Build

This summer we are trying to boost our support base on Twitter and we thought who better to help us than rapper extraordinaire, Ellen Degeneres. So we wrote a little ditty to the tune of her favorite song, that we think you (and Ellen, obviously) will enjoy. Go ahead, click ‘play’, and if you like what you see, be sure to show all your friends. With your help it might make its way all the way to Ellen!

Check out the video here!

Be sure to follow @bldgtomorrow on twitter!

 

Random Opportunities of Kindness

Ellie Chernosky of the University of Texas at Austin contacted us out of the blue about getting involved. As philanthropy chair for her sorority Kappa Kappa Gamma, she was looking for a meaningful cause for the chapter to get involved with. She was researching online when she stumbled across our small but mighty organization. She was taken with BT’s purpose and knew that it was the perfect cause for Kappa to rally around. In an email that she recently sent us, she said that after exploring our website—particularly www.calculateit.org—and learning about our other active college chapters, she was excited about Building Tomorrow’s mission and all the ways there are to fundraise and tell others about the cause.

 

 

 

 

 

 

 

Why We Do What We Do - A BT Intern's Point of View

The number of charities and organizations representing various causes can be overwhelming. The search term “non-profit organizations” itself gets 38,800,000 hits on Google. So it’s reasonable for me to consider my position, giving up my summer for no pay as an intern at one of those establishments, and ask myself a fundamental question. “Why?” Among all the things one could devote herself to, is building schools in a country all the way across the ocean actually important? Is it necessary? Is it worth it? And why Building Tomorrow?

Education is important. To make that education obtainable, schools are necessary. And if I can improve another person’s life by building that infrastructure, then working at Building Tomorrow is definitely worth it.

 

Thank you again for your support of Building Tomorrow!

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What does an education cost?

www.calculateit.org

Building Tomorrow launched a new online tool this year enabling anyone that went to school in the US to calculate the cost of their elementary education. All you need to do is enter the year you were born and the state where you went to school.

My 1st through 7th grade education cost $56,077. Building Tomorrow can provide a child in Uganda with an P1-P7 education for $350. That difference is outstanding. And for just $10 I can help Building Tomorrow build another classroom.

I'd like to invite you to calculate the cost of your education here and share your results with friends and family.

   


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After cutting the ceremonial ribbon to officially declare the new Building Tomorrow (BT) Academy of Jomba open, Vice President of Uganda Gilbert Bukenya strapped on his dancing shoes and joined the singing and dancing led by a chorus of future students to celebrate the completion of the area’s first permanently-built school structure.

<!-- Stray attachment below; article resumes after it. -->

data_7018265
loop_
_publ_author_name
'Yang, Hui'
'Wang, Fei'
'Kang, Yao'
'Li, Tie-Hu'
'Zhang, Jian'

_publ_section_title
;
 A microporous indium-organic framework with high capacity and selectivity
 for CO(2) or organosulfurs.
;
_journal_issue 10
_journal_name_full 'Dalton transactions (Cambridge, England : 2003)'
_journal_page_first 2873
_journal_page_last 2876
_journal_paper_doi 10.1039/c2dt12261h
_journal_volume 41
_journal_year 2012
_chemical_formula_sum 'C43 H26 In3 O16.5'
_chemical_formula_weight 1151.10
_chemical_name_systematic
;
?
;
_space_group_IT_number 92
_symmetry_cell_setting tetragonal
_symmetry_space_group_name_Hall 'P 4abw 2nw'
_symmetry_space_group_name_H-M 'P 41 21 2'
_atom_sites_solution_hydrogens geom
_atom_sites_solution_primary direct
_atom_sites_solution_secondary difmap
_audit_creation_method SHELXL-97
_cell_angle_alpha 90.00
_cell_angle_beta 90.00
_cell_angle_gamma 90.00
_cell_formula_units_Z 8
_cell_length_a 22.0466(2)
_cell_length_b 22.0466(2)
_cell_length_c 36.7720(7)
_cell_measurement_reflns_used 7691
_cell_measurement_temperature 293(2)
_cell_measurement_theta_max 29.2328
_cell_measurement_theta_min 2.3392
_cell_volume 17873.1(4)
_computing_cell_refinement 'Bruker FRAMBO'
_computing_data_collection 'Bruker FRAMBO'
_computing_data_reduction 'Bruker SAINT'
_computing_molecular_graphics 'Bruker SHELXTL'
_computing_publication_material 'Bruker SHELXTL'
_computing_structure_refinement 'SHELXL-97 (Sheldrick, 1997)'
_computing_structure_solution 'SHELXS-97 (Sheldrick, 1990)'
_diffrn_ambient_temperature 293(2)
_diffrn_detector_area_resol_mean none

The BT Academy of Jomba will first welcome students on Monday, February 21 with the capacity to eventually house 325 kids in grades Primary One through Primary Seven (US equivalent of 1st-7th grade). The Academy, a 10-room structure constructed with the support of the City of Indianapolis and the University of Wisconsin-River Falls becomes the first permanently-built school structure in an immediate area serving students from the villages of Jomba, Kibone, Kitinda, and Kawooya. Jomba-outside

“What has been done here is a very wonderful thing,” Bukenya said. “And today I pledge to pay for the construction of teacher’s quarters at this very place, with funds of my own.”

The Vice President’s commitment, similar to one he made to construct teacher’s quarters at the recently-opened BT Academy of Sentigi, was met with great excitement by community parents and guardians who have made good on their own pledge to provide 20,000 of unskilled labor to construct the Academy.

“The first time I came here, we sat under that tree and had a meeting,” BT Uganda Country Director Joseph Kalisa said. “And today we see the excitement of this place and these people for the opening of this very, very strong academy.”Jomba-thanks

Students at the University of Wisconsin-River Falls have raised over $15,000 to support the construction of the Academy through a host of events ranging from “The Big Event,” a homecoming concert headlined by award winning singer Shawn Mullins to BT’s signature on-campus philanthropy, Bike to Uganda.

BT Academies are constructed out of all local supplies, including over 50,000 hand crafted bricks, local timber and other aggregate materials. BT partners with the local ministry of education to fund the ongoing costs related to teacher salaries and provides continuing teacher training for BT Academy staff.

BT is an international social-profit organization encouraging philanthropy among young people by raising awareness and funds to build and support educational infrastructure projects for underserved children in sub-Saharan Africa. BT works with a college network of nearly 25 chapters nationwide and has a partnership with the 245,000 members-strong Key Club International, the world’s largest high school service organization. The BT Academy of Jomba is the seventh location built and opened by the organization, which now has space to accommodate over 2,400 students throughout Uganda.

Check out the video link attached to see footage of the Academy and celebrations from the opening!

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Organization Information

Building Tomorrow, Inc.

Location: Indianapolis, IN - USA
Website:
Facebook: Facebook Page
Twitter: @bldgtomorrow
Project Leader:
Eric Smolen
Indianapolis, IN United States

Funded Project!

Combined with other sources of funding, this project raised enough money to fund the outlined activities and is no longer accepting donations.